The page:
And alas, there is still no food justice to be had along the highway.
Besides the usual suspects - A&W, Pizza Pizza and Tim Hortons - the newly opened ONroute service centre on Highway 401 near Trenton offers the Cold Stone Creamery, which makes its delectable but heart-attack-inducing ice cream fresh every day. You wouldn't expect much more creativity from Maryland-based HMS Host Corporation, which formed a consortium called Host Kilmer Service Centres and signed a 50-year agreement with the province to operate the network of roadside stops. (The consortium's other partner, Ontario-based Kilmer Van Nostrand Co., is building the 20 facilities for a total of $300-million.)
Unless something radical happens to the list of food suppliers at the new centres, we can expect 50 years of highway food culture that belongs to the United States of Obesity. That's not only unforgivable, it's grossly out of date.
There's a deep café culture in Toronto, and a global smorgasbord of food being served across the province, but the marketers have decided we like our highway architecture warm and our food warmed over - and deep fried. At the Market convenience store, among trashy novels and overpriced apples, you're expected to find healthy hallelujah moments in the "tuna-salad kits" and single boiled eggs that look as appetizing as hospital gloves. My personal favourite is the plastic bag containing a "refrigerated deli pickle" in which half a dill pickle cut lengthwise rolled around in its own brine - surely not to eat, but, possibly, as an homage to the shark in a tank of formaldehyde by the artist Damien Hirst.
Once all 20 service centres are completed, around 2013 - there have been serious construction delays - the network is expected to generate sales revenue to the HKSC consortium of about $100-million annually. That represents several billion dollars of profit over the 50-year term of the agreement.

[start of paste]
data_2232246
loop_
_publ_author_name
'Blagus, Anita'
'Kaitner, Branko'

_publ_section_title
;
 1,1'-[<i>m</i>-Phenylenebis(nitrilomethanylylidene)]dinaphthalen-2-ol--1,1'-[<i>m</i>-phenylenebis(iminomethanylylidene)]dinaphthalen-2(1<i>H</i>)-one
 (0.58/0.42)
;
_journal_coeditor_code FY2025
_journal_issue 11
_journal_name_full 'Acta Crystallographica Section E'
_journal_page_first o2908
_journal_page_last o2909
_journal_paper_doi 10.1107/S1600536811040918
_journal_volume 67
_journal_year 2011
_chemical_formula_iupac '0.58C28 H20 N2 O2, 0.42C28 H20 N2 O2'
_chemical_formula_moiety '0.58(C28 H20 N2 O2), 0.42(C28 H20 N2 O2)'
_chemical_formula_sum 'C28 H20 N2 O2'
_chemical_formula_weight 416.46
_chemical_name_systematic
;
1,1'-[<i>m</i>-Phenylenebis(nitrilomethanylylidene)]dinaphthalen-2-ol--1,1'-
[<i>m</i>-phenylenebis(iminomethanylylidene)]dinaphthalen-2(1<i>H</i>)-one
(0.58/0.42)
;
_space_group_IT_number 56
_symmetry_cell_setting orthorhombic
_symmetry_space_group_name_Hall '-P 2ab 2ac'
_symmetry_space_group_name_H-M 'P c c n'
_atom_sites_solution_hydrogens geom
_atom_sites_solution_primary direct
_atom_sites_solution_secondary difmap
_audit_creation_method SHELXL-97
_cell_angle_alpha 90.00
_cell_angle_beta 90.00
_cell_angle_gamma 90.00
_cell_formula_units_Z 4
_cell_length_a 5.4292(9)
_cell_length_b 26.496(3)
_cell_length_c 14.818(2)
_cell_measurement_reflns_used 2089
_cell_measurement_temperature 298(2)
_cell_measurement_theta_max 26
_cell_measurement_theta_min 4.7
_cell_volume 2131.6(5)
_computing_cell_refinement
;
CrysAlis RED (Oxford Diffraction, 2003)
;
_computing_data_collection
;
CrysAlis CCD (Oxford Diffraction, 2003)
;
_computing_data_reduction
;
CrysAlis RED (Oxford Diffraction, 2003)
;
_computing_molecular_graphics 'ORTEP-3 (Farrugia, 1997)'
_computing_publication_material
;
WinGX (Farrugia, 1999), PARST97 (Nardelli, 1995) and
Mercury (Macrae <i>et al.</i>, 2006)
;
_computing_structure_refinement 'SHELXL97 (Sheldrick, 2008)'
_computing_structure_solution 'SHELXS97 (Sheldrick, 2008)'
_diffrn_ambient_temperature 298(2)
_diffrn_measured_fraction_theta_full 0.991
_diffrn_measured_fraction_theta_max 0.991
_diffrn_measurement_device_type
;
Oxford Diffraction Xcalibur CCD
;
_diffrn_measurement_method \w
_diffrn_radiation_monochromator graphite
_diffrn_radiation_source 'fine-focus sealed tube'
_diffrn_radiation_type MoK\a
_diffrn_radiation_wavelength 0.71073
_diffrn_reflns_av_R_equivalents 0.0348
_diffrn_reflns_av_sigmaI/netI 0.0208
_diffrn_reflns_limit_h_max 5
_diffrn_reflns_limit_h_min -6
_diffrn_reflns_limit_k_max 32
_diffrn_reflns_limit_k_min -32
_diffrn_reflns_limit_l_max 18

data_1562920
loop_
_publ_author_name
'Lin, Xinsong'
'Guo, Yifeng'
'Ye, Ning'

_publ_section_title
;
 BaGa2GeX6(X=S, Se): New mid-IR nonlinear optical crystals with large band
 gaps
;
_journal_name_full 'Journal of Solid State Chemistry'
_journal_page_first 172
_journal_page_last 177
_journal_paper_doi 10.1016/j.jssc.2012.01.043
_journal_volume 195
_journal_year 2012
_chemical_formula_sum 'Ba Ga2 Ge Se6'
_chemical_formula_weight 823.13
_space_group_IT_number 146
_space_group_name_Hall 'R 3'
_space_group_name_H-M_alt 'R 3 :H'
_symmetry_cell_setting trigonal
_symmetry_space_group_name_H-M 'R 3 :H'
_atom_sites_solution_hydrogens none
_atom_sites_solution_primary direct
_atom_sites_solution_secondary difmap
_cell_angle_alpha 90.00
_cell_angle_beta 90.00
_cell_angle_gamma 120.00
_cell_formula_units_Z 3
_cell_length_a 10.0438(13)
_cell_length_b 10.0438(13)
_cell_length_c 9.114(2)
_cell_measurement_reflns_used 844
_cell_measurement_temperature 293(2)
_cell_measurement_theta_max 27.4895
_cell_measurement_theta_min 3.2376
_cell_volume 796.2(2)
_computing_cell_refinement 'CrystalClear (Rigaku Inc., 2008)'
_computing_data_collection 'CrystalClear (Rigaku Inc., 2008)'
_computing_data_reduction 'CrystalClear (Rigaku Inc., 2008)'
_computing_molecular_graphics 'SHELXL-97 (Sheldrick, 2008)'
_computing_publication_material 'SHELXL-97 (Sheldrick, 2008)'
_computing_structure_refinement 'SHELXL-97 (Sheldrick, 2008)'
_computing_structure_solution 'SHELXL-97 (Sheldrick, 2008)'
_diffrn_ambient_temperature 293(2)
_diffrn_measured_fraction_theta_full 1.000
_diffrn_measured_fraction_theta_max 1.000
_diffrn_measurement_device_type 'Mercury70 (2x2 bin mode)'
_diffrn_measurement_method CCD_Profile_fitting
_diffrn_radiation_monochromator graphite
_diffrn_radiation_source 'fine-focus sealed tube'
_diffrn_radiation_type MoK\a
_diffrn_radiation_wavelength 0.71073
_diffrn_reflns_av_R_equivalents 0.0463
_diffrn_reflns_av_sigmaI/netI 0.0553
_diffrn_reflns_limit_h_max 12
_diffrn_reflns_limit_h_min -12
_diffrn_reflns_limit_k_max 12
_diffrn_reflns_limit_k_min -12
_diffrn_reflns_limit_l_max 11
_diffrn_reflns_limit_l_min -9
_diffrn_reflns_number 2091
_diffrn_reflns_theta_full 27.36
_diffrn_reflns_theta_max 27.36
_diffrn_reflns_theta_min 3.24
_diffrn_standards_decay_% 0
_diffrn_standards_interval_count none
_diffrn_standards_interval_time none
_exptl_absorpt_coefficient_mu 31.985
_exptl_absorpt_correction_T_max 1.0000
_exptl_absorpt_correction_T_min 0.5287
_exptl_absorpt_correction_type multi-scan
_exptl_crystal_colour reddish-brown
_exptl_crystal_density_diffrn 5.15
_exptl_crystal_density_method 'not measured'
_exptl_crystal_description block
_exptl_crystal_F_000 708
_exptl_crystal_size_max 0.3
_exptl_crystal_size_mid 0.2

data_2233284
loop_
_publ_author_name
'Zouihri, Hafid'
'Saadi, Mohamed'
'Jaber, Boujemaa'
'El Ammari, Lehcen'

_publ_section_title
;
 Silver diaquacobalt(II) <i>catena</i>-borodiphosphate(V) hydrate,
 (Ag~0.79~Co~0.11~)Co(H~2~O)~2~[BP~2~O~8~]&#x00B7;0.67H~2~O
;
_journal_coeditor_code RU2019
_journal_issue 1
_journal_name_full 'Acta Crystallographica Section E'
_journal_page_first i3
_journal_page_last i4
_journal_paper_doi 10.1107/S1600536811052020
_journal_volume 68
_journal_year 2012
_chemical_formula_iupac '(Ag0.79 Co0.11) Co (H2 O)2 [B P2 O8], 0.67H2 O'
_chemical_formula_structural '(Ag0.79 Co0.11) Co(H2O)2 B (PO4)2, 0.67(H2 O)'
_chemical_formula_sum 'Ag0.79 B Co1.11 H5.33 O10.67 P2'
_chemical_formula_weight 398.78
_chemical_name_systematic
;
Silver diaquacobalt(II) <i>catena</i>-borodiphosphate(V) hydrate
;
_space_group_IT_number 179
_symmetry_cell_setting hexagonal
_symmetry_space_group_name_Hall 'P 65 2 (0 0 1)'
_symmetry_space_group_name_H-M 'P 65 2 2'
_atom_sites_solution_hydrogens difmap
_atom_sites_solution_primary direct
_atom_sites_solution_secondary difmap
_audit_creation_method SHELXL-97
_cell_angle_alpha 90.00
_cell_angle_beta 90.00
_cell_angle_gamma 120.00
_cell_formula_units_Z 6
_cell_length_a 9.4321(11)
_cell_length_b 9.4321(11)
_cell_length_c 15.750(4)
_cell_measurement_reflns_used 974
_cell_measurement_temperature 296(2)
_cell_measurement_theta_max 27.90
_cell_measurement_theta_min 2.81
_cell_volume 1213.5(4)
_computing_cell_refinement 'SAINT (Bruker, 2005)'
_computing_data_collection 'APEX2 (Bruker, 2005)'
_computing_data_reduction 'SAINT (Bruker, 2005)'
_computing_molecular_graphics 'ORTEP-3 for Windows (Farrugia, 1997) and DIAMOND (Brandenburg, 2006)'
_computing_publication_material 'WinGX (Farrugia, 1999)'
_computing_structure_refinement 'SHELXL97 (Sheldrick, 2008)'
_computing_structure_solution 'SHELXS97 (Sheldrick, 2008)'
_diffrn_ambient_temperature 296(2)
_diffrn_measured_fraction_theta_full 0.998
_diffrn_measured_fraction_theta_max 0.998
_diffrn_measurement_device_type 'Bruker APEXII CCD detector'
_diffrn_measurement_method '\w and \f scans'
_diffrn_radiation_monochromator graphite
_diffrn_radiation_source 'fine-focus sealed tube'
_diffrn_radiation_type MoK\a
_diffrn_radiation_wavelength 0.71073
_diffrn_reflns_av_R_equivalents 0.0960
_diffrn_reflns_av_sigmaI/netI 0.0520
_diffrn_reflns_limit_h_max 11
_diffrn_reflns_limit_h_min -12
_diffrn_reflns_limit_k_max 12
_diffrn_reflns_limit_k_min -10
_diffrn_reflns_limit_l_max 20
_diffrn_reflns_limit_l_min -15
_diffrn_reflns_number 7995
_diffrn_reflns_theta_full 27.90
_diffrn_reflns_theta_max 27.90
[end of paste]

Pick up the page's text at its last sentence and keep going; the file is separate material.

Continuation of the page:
Underneath the clumsy lights that hang below the exposed ductwork, there's plenty of opportunity to warm up the interiors of ONroute even more.
The travelling public, treated for so long like second-class citizens, deserves not only delicious, freshly prepared food, but intimately scaled seating areas; fireplaces; the abundant use of plants; living walls; a serious planting of trees and shrubs as a defensive shield against the harsh highway environment; and the option of china dishes rather than throwaways for those who wish to stay for a coffee or a meal rather than eat on the run.
Important fact: HMS Host is owned by Milan-based Autogrill, whose rest stations in Italy located along the Autostrada offer excellent coffee served in china cups; salads and panini; even fresh-squeezed orange juice. My experience on the road leading from the coast to Florence has been delicious lattes served up fast in an animated, gleaming café ambience by waiters in white smocks.
An observation: The man sitting next to me dug with despair through his Mediterranean Greek salad. There were virtually no olives and tomatoes to be found. He returned the bowl of lettuce to the counter of the pizza joint and left. Framed against the big stone-and-wood embrace of the front entrance, he looked disappointed - if only by half.